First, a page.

NEW YORK–(ENEWSPF)–27 March 2010 – Some 200 Haitian families have been moved into the first of an expected five transitional sites being set up to decongest spontaneous settlements of those left homeless by the 12 January earthquake, the United Nations Office for the Coordination of Humanitarian Affairs (OCHA) reported today.
Discussions are still ongoing between agencies dealing with protection and camp management issues to come up with the best relocation criteria. One of the recommendations is to prioritize for relocation people who staying in areas prone to flooding and related hazards.
OCHA also reported that 74 per cent of the 1.3 million people in need have received emergency shelter materials. Distribution of waterproof shelter materials ahead of the upcoming rainy season remains a top humanitarian priority.
The UN Food and Agriculture Organization (FAO) reported that it has scaled up efforts to reach 108,000 farmers with seeds and tools. The targeted farmers include 68,000 who will be assisted during the spring planting season in southern Haiti, and 40,000 who will receive help during the summer planting season in Artibonite, the country main rice-growing area in the northeast.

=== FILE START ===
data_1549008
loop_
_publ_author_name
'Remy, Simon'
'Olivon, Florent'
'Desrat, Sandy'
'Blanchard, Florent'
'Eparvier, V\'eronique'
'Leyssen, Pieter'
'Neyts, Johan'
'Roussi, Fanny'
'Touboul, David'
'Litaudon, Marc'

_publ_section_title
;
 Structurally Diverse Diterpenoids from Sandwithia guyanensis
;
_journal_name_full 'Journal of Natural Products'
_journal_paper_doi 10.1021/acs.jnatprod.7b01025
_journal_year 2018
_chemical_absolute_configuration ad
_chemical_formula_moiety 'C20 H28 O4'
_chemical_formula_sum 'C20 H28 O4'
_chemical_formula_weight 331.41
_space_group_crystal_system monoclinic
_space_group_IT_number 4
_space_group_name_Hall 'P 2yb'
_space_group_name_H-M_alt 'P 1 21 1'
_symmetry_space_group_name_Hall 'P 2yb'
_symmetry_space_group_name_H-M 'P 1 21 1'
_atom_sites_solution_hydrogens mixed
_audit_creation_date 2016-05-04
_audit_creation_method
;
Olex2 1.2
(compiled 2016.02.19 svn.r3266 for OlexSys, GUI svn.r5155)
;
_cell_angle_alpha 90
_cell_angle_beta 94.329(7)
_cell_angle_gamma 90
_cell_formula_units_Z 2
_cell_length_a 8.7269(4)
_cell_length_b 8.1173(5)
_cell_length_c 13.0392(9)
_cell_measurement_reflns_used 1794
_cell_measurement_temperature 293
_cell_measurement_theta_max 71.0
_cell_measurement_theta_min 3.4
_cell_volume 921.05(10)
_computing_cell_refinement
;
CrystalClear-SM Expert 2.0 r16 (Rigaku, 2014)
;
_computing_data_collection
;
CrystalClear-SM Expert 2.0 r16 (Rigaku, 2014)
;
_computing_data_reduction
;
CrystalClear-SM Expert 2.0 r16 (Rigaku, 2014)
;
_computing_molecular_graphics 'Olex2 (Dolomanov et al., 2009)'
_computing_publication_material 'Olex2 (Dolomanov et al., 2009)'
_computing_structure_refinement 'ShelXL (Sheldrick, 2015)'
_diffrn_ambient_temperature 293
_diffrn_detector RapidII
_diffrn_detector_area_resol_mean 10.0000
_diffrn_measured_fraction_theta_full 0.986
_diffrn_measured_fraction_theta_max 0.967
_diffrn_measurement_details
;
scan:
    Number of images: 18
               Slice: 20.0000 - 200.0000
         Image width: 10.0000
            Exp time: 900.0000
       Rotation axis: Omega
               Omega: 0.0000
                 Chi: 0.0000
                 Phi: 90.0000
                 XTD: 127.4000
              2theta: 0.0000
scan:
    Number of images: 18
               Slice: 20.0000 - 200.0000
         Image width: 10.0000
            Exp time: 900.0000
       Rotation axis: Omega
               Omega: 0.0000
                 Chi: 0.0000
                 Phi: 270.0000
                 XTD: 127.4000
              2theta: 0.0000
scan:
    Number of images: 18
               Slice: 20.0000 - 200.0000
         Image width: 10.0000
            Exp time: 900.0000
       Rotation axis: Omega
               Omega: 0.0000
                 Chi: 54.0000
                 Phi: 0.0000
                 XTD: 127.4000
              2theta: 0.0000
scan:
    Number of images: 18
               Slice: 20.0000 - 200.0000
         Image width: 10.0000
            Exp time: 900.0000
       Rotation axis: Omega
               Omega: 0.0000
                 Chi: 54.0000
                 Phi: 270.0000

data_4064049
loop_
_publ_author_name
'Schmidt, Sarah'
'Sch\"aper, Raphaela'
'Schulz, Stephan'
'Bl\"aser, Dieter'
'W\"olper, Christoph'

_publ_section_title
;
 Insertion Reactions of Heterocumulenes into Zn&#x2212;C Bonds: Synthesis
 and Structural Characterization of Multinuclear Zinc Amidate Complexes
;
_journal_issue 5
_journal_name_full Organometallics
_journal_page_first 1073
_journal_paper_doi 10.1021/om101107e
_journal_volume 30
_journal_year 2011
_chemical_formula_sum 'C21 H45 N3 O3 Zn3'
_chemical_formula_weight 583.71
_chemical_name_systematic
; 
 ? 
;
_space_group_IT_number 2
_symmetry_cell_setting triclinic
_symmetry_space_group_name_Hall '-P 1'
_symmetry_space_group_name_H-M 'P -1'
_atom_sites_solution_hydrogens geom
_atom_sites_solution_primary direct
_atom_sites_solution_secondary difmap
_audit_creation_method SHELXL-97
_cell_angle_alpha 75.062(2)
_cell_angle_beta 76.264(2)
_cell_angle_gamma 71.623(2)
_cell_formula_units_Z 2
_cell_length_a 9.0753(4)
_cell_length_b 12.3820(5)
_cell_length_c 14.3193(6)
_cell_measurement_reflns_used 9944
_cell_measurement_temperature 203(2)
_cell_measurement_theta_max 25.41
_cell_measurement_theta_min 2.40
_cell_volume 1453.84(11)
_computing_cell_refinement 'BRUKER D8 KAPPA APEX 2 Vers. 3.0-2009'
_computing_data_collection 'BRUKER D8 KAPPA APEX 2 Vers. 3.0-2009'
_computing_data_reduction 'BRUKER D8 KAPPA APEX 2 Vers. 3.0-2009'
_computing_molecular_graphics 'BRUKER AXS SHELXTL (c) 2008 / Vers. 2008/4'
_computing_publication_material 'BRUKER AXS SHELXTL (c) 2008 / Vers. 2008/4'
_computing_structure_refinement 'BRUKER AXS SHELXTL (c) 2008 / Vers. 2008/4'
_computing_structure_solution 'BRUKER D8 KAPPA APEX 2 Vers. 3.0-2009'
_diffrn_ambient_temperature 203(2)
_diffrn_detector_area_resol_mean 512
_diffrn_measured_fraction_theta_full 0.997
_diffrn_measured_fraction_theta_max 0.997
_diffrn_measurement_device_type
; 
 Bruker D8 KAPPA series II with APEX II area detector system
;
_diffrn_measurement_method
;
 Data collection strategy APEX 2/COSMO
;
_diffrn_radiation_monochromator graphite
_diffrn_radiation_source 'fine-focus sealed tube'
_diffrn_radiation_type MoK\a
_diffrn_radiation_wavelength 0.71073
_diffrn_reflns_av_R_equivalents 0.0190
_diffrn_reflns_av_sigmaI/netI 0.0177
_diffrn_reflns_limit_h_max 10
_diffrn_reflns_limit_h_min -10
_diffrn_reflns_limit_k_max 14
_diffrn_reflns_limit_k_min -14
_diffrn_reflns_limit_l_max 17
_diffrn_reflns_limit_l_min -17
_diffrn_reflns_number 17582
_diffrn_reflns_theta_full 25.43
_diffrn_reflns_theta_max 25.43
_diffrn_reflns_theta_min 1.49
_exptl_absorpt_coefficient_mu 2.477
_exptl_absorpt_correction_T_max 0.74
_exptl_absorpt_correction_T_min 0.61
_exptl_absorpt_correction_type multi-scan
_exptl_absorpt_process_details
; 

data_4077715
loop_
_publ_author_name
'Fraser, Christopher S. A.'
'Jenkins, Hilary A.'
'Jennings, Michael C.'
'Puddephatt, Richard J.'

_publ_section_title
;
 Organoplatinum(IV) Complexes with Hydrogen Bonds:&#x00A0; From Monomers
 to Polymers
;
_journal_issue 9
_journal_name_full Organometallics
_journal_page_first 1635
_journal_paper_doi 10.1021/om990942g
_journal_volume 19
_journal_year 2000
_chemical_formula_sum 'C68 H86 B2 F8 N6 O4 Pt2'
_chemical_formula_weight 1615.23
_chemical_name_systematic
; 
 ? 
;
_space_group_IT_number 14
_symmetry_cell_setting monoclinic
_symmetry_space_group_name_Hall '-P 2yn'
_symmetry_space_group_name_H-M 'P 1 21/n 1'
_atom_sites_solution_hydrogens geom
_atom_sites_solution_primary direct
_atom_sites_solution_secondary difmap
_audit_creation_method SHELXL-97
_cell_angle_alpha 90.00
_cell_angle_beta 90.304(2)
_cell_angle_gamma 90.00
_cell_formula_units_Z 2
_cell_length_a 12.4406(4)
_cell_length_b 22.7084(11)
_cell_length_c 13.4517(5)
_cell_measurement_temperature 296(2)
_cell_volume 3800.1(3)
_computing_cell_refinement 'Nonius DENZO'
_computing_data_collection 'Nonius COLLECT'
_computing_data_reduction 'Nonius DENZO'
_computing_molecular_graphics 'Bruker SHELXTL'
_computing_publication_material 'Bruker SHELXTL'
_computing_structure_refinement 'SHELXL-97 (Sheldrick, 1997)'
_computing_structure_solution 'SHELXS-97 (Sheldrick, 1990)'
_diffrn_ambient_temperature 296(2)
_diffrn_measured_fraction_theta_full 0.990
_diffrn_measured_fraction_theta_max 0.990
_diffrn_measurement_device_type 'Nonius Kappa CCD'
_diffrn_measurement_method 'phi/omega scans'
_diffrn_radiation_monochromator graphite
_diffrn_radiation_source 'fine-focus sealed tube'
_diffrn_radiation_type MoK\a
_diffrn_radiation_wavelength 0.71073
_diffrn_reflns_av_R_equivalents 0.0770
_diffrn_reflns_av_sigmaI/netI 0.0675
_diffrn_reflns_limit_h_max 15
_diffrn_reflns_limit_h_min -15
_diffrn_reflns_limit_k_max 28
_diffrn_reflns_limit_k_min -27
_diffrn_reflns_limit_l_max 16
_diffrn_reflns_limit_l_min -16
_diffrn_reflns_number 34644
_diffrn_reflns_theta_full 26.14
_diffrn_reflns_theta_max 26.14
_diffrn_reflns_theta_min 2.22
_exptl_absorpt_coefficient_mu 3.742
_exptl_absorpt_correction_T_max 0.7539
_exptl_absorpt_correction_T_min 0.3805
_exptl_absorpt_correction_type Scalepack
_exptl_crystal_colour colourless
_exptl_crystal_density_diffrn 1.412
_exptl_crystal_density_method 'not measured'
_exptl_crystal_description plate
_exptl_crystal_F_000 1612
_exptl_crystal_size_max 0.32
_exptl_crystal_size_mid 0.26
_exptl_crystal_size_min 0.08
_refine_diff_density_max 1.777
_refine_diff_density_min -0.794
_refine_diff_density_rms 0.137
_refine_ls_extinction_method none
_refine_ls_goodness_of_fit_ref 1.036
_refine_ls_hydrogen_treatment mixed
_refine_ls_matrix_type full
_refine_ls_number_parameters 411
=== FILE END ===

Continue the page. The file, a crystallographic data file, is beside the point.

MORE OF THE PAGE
The UN World Food Programme (WFP), for its part, said it is currently providing food assistance to 67 hospitals with the aim of reaching up to 100,000 beneficiaries in the facilities.
In response to rising reports of gender-based violence incidents, the UN Stabilization Mission in Haiti (MINUSTAH) and the national police have stepped up security patrols at six settlement sites.
Meanwhile, findings of the post-disaster needs assessment show that the earthquake caused damage and losses estimated at $7.8 billion – $4.3 billion in physical damage and $3.5 billion in economic losses. The damage and losses are equivalent to about 120 per cent of Haiti’s gross domestic product (GDP) last year.
According to OCHA, the revised humanitarian appeal for Haiti, which seeks $1.4 billion, is 50 per cent funded having received $718 million, with another $36 million in uncommitted pledges.